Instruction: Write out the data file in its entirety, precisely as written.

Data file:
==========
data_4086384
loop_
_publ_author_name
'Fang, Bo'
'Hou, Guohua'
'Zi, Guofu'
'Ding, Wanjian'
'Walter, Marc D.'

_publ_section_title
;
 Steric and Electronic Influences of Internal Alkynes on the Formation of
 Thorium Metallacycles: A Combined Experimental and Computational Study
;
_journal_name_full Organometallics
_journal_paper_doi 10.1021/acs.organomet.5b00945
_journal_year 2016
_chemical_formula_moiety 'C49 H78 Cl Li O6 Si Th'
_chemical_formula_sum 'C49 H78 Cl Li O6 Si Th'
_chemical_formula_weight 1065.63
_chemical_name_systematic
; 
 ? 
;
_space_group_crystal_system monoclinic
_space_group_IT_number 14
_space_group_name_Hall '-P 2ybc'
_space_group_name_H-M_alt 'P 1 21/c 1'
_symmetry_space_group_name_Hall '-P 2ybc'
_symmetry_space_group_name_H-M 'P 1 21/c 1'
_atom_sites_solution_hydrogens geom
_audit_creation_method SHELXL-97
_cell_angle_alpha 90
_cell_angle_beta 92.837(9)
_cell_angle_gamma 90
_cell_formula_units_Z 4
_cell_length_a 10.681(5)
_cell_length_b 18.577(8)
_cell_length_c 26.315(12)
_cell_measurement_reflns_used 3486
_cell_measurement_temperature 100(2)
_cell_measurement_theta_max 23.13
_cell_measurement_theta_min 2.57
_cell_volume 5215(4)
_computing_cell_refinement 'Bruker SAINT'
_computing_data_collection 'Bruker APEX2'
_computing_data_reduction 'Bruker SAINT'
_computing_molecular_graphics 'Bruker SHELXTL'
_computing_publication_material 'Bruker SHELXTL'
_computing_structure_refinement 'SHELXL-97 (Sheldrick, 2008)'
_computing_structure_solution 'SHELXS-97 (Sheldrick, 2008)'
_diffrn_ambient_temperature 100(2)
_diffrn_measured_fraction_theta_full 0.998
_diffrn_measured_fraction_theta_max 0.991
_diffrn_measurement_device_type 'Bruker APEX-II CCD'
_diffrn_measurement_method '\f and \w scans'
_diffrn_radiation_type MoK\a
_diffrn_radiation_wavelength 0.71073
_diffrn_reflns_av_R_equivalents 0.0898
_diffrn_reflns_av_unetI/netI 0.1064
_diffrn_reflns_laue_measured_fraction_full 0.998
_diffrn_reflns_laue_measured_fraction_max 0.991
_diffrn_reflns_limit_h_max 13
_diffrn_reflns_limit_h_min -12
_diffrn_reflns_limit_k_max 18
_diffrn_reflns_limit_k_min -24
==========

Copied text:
data_4086384
loop_
_publ_author_name
'Fang, Bo'
'Hou, Guohua'
'Zi, Guofu'
'Ding, Wanjian'
'Walter, Marc D.'

_publ_section_title
;
 Steric and Electronic Influences of Internal Alkynes on the Formation of
 Thorium Metallacycles: A Combined Experimental and Computational Study
;
_journal_name_full Organometallics
_journal_paper_doi 10.1021/acs.organomet.5b00945
_journal_year 2016
_chemical_formula_moiety 'C49 H78 Cl Li O6 Si Th'
_chemical_formula_sum 'C49 H78 Cl Li O6 Si Th'
_chemical_formula_weight 1065.63
_chemical_name_systematic
; 
 ? 
;
_space_group_crystal_system monoclinic
_space_group_IT_number 14
_space_group_name_Hall '-P 2ybc'
_space_group_name_H-M_alt 'P 1 21/c 1'
_symmetry_space_group_name_Hall '-P 2ybc'
_symmetry_space_group_name_H-M 'P 1 21/c 1'
_atom_sites_solution_hydrogens geom
_audit_creation_method SHELXL-97
_cell_angle_alpha 90
_cell_angle_beta 92.837(9)
_cell_angle_gamma 90
_cell_formula_units_Z 4
_cell_length_a 10.681(5)
_cell_length_b 18.577(8)
_cell_length_c 26.315(12)
_cell_measurement_reflns_used 3486
_cell_measurement_temperature 100(2)
_cell_measurement_theta_max 23.13
_cell_measurement_theta_min 2.57
_cell_volume 5215(4)
_computing_cell_refinement 'Bruker SAINT'
_computing_data_collection 'Bruker APEX2'
_computing_data_reduction 'Bruker SAINT'
_computing_molecular_graphics 'Bruker SHELXTL'
_computing_publication_material 'Bruker SHELXTL'
_computing_structure_refinement 'SHELXL-97 (Sheldrick, 2008)'
_computing_structure_solution 'SHELXS-97 (Sheldrick, 2008)'
_diffrn_ambient_temperature 100(2)
_diffrn_measured_fraction_theta_full 0.998
_diffrn_measured_fraction_theta_max 0.991
_diffrn_measurement_device_type 'Bruker APEX-II CCD'
_diffrn_measurement_method '\f and \w scans'
_diffrn_radiation_type MoK\a
_diffrn_radiation_wavelength 0.71073
_diffrn_reflns_av_R_equivalents 0.0898
_diffrn_reflns_av_unetI/netI 0.1064
_diffrn_reflns_laue_measured_fraction_full 0.998
_diffrn_reflns_laue_measured_fraction_max 0.991
_diffrn_reflns_limit_h_max 13
_diffrn_reflns_limit_h_min -12
_diffrn_reflns_limit_k_max 18
_diffrn_reflns_limit_k_min -24